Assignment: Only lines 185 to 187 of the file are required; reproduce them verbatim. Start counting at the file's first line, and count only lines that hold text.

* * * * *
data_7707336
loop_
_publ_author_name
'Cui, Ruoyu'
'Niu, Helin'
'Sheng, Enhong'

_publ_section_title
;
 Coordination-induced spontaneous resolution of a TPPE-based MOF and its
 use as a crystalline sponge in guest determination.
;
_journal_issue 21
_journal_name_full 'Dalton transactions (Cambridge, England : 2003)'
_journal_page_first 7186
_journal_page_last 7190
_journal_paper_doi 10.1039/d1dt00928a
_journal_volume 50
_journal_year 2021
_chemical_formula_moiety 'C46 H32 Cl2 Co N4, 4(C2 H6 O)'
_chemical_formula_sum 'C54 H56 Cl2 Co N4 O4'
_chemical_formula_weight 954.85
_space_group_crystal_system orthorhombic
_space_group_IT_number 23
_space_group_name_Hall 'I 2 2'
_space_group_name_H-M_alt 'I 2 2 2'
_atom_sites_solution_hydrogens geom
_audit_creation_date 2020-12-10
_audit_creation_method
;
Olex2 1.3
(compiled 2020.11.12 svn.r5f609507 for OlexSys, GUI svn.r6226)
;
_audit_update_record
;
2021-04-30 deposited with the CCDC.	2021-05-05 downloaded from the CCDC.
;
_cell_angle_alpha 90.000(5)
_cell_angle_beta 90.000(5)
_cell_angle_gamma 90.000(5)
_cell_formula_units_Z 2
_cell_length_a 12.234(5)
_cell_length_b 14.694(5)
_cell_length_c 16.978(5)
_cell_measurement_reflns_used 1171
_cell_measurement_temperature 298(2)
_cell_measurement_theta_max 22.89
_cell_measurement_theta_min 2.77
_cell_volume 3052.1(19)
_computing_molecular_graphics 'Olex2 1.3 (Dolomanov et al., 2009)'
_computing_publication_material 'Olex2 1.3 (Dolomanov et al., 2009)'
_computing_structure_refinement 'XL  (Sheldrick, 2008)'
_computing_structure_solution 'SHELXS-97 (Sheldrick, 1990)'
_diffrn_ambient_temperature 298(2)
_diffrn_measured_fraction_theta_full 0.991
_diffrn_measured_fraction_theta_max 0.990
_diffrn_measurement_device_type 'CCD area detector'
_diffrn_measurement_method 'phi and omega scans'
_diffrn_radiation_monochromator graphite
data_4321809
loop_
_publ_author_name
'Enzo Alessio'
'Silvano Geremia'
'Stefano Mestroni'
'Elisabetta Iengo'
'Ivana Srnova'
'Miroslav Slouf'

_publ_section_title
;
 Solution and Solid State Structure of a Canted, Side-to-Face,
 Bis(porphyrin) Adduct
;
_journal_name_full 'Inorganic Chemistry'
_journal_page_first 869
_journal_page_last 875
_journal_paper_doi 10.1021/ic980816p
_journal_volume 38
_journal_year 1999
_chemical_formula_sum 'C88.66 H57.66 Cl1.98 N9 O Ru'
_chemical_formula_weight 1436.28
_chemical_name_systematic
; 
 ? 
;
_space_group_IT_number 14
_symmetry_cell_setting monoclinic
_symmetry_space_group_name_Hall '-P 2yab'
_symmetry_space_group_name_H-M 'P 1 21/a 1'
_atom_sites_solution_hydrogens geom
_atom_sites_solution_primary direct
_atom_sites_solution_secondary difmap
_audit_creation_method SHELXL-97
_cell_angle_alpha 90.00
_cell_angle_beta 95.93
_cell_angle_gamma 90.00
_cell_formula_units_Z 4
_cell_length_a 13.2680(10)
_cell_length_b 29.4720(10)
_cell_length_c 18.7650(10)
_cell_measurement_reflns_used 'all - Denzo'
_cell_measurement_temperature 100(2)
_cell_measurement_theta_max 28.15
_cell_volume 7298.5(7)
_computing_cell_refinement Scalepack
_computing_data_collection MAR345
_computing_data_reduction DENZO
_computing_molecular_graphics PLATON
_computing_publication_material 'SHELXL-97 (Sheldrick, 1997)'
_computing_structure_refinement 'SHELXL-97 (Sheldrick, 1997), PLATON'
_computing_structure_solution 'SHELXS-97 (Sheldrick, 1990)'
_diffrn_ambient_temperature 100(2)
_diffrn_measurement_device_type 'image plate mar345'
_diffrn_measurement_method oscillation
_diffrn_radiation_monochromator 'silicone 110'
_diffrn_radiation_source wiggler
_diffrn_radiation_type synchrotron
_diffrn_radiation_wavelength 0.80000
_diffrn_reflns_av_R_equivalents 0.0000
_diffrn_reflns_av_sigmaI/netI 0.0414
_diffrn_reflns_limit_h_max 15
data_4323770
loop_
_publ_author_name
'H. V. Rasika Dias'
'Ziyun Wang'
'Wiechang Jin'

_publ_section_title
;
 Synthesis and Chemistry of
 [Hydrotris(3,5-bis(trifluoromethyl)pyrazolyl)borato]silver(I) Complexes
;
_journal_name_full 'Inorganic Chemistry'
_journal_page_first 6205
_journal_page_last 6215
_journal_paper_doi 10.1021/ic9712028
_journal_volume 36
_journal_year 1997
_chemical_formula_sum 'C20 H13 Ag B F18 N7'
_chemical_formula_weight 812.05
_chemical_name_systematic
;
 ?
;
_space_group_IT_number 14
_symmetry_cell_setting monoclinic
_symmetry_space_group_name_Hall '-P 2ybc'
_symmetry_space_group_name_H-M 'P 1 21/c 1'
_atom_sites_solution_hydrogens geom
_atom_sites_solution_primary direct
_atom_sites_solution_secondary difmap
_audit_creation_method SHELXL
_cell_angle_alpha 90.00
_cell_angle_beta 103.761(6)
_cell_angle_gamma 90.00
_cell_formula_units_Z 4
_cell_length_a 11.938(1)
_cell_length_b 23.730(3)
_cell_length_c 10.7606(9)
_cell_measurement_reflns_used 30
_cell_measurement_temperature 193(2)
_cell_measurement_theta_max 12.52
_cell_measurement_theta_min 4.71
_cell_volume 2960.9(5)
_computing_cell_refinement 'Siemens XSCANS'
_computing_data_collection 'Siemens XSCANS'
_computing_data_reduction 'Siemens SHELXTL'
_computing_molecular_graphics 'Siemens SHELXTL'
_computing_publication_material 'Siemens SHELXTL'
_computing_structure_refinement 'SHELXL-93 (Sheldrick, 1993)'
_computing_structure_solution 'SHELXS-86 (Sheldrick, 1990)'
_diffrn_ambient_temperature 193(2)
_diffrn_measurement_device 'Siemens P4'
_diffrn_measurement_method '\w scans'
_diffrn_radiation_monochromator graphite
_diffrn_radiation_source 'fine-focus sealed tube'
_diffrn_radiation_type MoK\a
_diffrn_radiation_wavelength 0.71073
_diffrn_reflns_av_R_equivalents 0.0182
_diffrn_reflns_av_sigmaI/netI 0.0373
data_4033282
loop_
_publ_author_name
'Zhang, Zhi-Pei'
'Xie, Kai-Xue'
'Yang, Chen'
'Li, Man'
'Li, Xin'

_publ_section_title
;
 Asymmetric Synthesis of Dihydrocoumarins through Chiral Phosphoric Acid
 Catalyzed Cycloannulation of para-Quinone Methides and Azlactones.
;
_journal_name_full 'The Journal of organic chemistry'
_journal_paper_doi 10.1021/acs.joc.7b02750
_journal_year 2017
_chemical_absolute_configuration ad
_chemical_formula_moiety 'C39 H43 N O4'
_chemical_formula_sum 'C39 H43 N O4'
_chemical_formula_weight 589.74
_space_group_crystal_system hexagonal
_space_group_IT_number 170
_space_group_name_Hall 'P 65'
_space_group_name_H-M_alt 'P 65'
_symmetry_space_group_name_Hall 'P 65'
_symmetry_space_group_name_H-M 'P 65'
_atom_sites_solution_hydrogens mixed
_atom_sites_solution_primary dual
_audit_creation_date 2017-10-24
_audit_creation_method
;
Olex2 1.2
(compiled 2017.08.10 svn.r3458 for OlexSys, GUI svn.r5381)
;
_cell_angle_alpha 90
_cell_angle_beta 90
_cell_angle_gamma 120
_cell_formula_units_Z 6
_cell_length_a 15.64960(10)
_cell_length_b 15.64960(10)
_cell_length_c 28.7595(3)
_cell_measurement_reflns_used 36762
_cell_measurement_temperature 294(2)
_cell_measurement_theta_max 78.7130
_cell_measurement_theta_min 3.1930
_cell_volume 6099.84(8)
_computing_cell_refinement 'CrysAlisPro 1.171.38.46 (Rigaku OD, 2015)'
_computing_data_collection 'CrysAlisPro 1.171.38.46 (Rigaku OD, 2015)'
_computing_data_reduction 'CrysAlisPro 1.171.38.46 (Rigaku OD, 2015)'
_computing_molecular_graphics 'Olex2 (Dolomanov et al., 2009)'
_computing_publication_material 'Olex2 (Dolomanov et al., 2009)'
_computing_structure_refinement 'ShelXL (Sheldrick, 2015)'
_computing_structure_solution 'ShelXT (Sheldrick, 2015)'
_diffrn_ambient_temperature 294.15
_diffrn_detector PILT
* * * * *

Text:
'Yang, Chen'
'Li, Man'
'Li, Xin'